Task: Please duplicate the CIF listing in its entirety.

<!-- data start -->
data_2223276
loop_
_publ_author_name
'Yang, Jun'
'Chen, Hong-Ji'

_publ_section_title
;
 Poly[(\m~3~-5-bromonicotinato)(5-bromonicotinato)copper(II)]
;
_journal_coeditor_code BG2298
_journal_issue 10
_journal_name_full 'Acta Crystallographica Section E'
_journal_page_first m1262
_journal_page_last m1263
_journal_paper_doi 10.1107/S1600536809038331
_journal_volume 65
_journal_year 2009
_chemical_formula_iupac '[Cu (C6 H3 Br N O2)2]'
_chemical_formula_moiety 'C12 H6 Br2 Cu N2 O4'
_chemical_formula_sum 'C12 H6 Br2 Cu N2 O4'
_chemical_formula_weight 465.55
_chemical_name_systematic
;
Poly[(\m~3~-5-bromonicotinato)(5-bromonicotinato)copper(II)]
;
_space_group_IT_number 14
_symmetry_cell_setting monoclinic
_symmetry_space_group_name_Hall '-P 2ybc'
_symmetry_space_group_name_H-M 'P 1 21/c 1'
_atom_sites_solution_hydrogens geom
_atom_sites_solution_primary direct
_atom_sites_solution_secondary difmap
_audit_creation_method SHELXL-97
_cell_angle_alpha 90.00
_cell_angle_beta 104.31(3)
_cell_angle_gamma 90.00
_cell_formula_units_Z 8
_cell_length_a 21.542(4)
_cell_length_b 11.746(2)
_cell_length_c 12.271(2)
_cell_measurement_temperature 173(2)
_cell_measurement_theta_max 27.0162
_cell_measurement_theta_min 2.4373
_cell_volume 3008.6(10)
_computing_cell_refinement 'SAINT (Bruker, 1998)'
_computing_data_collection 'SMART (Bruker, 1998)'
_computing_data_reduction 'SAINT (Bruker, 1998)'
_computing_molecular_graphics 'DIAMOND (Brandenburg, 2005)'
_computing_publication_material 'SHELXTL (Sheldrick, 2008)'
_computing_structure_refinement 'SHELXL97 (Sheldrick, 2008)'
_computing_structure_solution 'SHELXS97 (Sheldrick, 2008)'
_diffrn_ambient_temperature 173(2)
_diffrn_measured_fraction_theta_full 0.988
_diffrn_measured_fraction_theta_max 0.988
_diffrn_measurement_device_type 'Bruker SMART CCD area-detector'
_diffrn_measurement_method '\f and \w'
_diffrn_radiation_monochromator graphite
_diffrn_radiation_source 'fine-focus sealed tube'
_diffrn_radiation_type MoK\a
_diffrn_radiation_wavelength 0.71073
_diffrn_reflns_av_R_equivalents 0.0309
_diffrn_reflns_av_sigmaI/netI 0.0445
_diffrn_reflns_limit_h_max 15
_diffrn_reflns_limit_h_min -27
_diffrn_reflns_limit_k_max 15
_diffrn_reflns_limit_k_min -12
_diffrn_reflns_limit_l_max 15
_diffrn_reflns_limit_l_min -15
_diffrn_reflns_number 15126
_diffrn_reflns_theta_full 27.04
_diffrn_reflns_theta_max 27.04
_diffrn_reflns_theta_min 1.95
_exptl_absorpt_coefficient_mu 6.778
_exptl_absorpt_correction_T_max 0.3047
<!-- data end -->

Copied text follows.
data_2223276
loop_
_publ_author_name
'Yang, Jun'
'Chen, Hong-Ji'

_publ_section_title
;
 Poly[(\m~3~-5-bromonicotinato)(5-bromonicotinato)copper(II)]
;
_journal_coeditor_code BG2298
_journal_issue 10
_journal_name_full 'Acta Crystallographica Section E'
_journal_page_first m1262
_journal_page_last m1263
_journal_paper_doi 10.1107/S1600536809038331
_journal_volume 65
_journal_year 2009
_chemical_formula_iupac '[Cu (C6 H3 Br N O2)2]'
_chemical_formula_moiety 'C12 H6 Br2 Cu N2 O4'
_chemical_formula_sum 'C12 H6 Br2 Cu N2 O4'
_chemical_formula_weight 465.55
_chemical_name_systematic
;
Poly[(\m~3~-5-bromonicotinato)(5-bromonicotinato)copper(II)]
;
_space_group_IT_number 14
_symmetry_cell_setting monoclinic
_symmetry_space_group_name_Hall '-P 2ybc'
_symmetry_space_group_name_H-M 'P 1 21/c 1'
_atom_sites_solution_hydrogens geom
_atom_sites_solution_primary direct
_atom_sites_solution_secondary difmap
_audit_creation_method SHELXL-97
_cell_angle_alpha 90.00
_cell_angle_beta 104.31(3)
_cell_angle_gamma 90.00
_cell_formula_units_Z 8
_cell_length_a 21.542(4)
_cell_length_b 11.746(2)
_cell_length_c 12.271(2)
_cell_measurement_temperature 173(2)
_cell_measurement_theta_max 27.0162
_cell_measurement_theta_min 2.4373
_cell_volume 3008.6(10)
_computing_cell_refinement 'SAINT (Bruker, 1998)'
_computing_data_collection 'SMART (Bruker, 1998)'
_computing_data_reduction 'SAINT (Bruker, 1998)'
_computing_molecular_graphics 'DIAMOND (Brandenburg, 2005)'
_computing_publication_material 'SHELXTL (Sheldrick, 2008)'
_computing_structure_refinement 'SHELXL97 (Sheldrick, 2008)'
_computing_structure_solution 'SHELXS97 (Sheldrick, 2008)'
_diffrn_ambient_temperature 173(2)
_diffrn_measured_fraction_theta_full 0.988
_diffrn_measured_fraction_theta_max 0.988
_diffrn_measurement_device_type 'Bruker SMART CCD area-detector'
_diffrn_measurement_method '\f and \w'
_diffrn_radiation_monochromator graphite
_diffrn_radiation_source 'fine-focus sealed tube'
_diffrn_radiation_type MoK\a
_diffrn_radiation_wavelength 0.71073
_diffrn_reflns_av_R_equivalents 0.0309
_diffrn_reflns_av_sigmaI/netI 0.0445
_diffrn_reflns_limit_h_max 15
_diffrn_reflns_limit_h_min -27
_diffrn_reflns_limit_k_max 15
_diffrn_reflns_limit_k_min -12
_diffrn_reflns_limit_l_max 15
_diffrn_reflns_limit_l_min -15
_diffrn_reflns_number 15126
_diffrn_reflns_theta_full 27.04
_diffrn_reflns_theta_max 27.04
_diffrn_reflns_theta_min 1.95
_exptl_absorpt_coefficient_mu 6.778
_exptl_absorpt_correction_T_max 0.3047